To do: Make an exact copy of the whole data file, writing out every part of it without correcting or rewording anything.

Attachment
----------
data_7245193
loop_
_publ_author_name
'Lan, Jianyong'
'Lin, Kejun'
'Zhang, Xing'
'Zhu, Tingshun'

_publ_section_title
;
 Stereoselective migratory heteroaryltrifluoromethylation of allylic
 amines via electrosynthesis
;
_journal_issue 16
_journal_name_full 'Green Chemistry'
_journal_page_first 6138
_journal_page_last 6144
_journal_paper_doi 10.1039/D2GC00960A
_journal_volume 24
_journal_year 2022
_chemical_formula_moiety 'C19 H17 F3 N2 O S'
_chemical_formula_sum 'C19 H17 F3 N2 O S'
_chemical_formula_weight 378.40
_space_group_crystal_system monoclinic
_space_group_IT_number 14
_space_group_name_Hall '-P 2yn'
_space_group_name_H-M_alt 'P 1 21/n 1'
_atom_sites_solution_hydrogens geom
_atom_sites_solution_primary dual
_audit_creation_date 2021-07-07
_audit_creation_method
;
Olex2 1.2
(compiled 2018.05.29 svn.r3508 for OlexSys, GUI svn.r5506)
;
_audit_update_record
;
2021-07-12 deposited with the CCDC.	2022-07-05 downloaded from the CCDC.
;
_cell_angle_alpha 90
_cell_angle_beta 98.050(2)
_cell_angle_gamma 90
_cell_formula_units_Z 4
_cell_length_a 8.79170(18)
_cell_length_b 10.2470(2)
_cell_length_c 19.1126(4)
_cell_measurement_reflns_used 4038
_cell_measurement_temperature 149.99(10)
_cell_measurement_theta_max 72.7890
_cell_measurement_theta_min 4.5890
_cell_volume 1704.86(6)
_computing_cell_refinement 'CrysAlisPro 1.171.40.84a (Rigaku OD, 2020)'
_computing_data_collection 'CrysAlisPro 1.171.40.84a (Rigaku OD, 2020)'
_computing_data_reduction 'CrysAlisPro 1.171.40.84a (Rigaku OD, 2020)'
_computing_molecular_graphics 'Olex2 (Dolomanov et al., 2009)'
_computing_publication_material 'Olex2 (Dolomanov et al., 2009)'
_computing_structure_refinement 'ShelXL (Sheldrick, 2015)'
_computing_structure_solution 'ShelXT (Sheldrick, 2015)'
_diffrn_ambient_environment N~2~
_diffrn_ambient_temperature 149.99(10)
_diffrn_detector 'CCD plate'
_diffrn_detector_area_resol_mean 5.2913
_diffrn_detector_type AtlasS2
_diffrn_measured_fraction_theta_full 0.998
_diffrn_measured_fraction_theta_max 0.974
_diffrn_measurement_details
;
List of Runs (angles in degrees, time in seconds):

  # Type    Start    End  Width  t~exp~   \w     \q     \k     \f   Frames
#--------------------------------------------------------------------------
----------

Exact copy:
data_7245193
loop_
_publ_author_name
'Lan, Jianyong'
'Lin, Kejun'
'Zhang, Xing'
'Zhu, Tingshun'

_publ_section_title
;
 Stereoselective migratory heteroaryltrifluoromethylation of allylic
 amines via electrosynthesis
;
_journal_issue 16
_journal_name_full 'Green Chemistry'
_journal_page_first 6138
_journal_page_last 6144
_journal_paper_doi 10.1039/D2GC00960A
_journal_volume 24
_journal_year 2022
_chemical_formula_moiety 'C19 H17 F3 N2 O S'
_chemical_formula_sum 'C19 H17 F3 N2 O S'
_chemical_formula_weight 378.40
_space_group_crystal_system monoclinic
_space_group_IT_number 14
_space_group_name_Hall '-P 2yn'
_space_group_name_H-M_alt 'P 1 21/n 1'
_atom_sites_solution_hydrogens geom
_atom_sites_solution_primary dual
_audit_creation_date 2021-07-07
_audit_creation_method
;
Olex2 1.2
(compiled 2018.05.29 svn.r3508 for OlexSys, GUI svn.r5506)
;
_audit_update_record
;
2021-07-12 deposited with the CCDC.	2022-07-05 downloaded from the CCDC.
;
_cell_angle_alpha 90
_cell_angle_beta 98.050(2)
_cell_angle_gamma 90
_cell_formula_units_Z 4
_cell_length_a 8.79170(18)
_cell_length_b 10.2470(2)
_cell_length_c 19.1126(4)
_cell_measurement_reflns_used 4038
_cell_measurement_temperature 149.99(10)
_cell_measurement_theta_max 72.7890
_cell_measurement_theta_min 4.5890
_cell_volume 1704.86(6)
_computing_cell_refinement 'CrysAlisPro 1.171.40.84a (Rigaku OD, 2020)'
_computing_data_collection 'CrysAlisPro 1.171.40.84a (Rigaku OD, 2020)'
_computing_data_reduction 'CrysAlisPro 1.171.40.84a (Rigaku OD, 2020)'
_computing_molecular_graphics 'Olex2 (Dolomanov et al., 2009)'
_computing_publication_material 'Olex2 (Dolomanov et al., 2009)'
_computing_structure_refinement 'ShelXL (Sheldrick, 2015)'
_computing_structure_solution 'ShelXT (Sheldrick, 2015)'
_diffrn_ambient_environment N~2~
_diffrn_ambient_temperature 149.99(10)
_diffrn_detector 'CCD plate'
_diffrn_detector_area_resol_mean 5.2913
_diffrn_detector_type AtlasS2
_diffrn_measured_fraction_theta_full 0.998
_diffrn_measured_fraction_theta_max 0.974
_diffrn_measurement_details
;
List of Runs (angles in degrees, time in seconds):

  # Type    Start    End  Width  t~exp~   \w     \q     \k     \f   Frames
#--------------------------------------------------------------------------